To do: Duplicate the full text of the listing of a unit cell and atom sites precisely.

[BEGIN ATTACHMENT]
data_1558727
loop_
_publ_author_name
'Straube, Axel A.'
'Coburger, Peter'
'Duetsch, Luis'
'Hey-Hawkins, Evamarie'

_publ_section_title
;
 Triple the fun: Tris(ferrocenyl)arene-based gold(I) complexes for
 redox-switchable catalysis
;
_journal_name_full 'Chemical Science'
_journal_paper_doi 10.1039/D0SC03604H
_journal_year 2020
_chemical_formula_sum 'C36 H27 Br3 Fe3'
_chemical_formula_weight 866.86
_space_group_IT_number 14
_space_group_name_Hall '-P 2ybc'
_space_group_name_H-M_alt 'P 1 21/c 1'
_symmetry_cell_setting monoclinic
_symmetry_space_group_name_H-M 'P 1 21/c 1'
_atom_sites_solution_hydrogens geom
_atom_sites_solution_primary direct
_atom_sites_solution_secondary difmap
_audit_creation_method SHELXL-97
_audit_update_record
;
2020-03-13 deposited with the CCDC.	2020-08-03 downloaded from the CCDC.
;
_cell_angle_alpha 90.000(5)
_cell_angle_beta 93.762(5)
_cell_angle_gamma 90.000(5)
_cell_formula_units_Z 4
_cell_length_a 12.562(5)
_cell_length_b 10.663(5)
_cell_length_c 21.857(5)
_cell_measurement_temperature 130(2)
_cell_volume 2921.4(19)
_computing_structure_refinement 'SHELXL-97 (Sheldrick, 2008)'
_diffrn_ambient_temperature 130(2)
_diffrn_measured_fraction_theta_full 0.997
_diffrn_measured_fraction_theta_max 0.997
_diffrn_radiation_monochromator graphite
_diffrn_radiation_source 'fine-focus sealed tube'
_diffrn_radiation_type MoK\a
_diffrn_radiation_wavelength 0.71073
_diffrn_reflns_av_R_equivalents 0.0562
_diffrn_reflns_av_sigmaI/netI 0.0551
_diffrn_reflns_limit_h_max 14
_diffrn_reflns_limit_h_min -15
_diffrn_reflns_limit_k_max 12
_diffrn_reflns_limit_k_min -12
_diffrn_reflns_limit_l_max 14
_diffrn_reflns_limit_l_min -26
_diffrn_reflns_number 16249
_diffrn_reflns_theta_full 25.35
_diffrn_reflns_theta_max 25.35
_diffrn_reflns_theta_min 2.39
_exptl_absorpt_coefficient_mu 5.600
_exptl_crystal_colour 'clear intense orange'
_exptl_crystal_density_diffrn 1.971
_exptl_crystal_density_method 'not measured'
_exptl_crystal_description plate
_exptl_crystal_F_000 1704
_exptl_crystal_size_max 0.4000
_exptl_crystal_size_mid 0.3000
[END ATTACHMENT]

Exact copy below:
data_1558727
loop_
_publ_author_name
'Straube, Axel A.'
'Coburger, Peter'
'Duetsch, Luis'
'Hey-Hawkins, Evamarie'

_publ_section_title
;
 Triple the fun: Tris(ferrocenyl)arene-based gold(I) complexes for
 redox-switchable catalysis
;
_journal_name_full 'Chemical Science'
_journal_paper_doi 10.1039/D0SC03604H
_journal_year 2020
_chemical_formula_sum 'C36 H27 Br3 Fe3'
_chemical_formula_weight 866.86
_space_group_IT_number 14
_space_group_name_Hall '-P 2ybc'
_space_group_name_H-M_alt 'P 1 21/c 1'
_symmetry_cell_setting monoclinic
_symmetry_space_group_name_H-M 'P 1 21/c 1'
_atom_sites_solution_hydrogens geom
_atom_sites_solution_primary direct
_atom_sites_solution_secondary difmap
_audit_creation_method SHELXL-97
_audit_update_record
;
2020-03-13 deposited with the CCDC.	2020-08-03 downloaded from the CCDC.
;
_cell_angle_alpha 90.000(5)
_cell_angle_beta 93.762(5)
_cell_angle_gamma 90.000(5)
_cell_formula_units_Z 4
_cell_length_a 12.562(5)
_cell_length_b 10.663(5)
_cell_length_c 21.857(5)
_cell_measurement_temperature 130(2)
_cell_volume 2921.4(19)
_computing_structure_refinement 'SHELXL-97 (Sheldrick, 2008)'
_diffrn_ambient_temperature 130(2)
_diffrn_measured_fraction_theta_full 0.997
_diffrn_measured_fraction_theta_max 0.997
_diffrn_radiation_monochromator graphite
_diffrn_radiation_source 'fine-focus sealed tube'
_diffrn_radiation_type MoK\a
_diffrn_radiation_wavelength 0.71073
_diffrn_reflns_av_R_equivalents 0.0562
_diffrn_reflns_av_sigmaI/netI 0.0551
_diffrn_reflns_limit_h_max 14
_diffrn_reflns_limit_h_min -15
_diffrn_reflns_limit_k_max 12
_diffrn_reflns_limit_k_min -12
_diffrn_reflns_limit_l_max 14
_diffrn_reflns_limit_l_min -26
_diffrn_reflns_number 16249
_diffrn_reflns_theta_full 25.35
_diffrn_reflns_theta_max 25.35
_diffrn_reflns_theta_min 2.39
_exptl_absorpt_coefficient_mu 5.600
_exptl_crystal_colour 'clear intense orange'
_exptl_crystal_density_diffrn 1.971
_exptl_crystal_density_method 'not measured'
_exptl_crystal_description plate
_exptl_crystal_F_000 1704
_exptl_crystal_size_max 0.4000
_exptl_crystal_size_mid 0.3000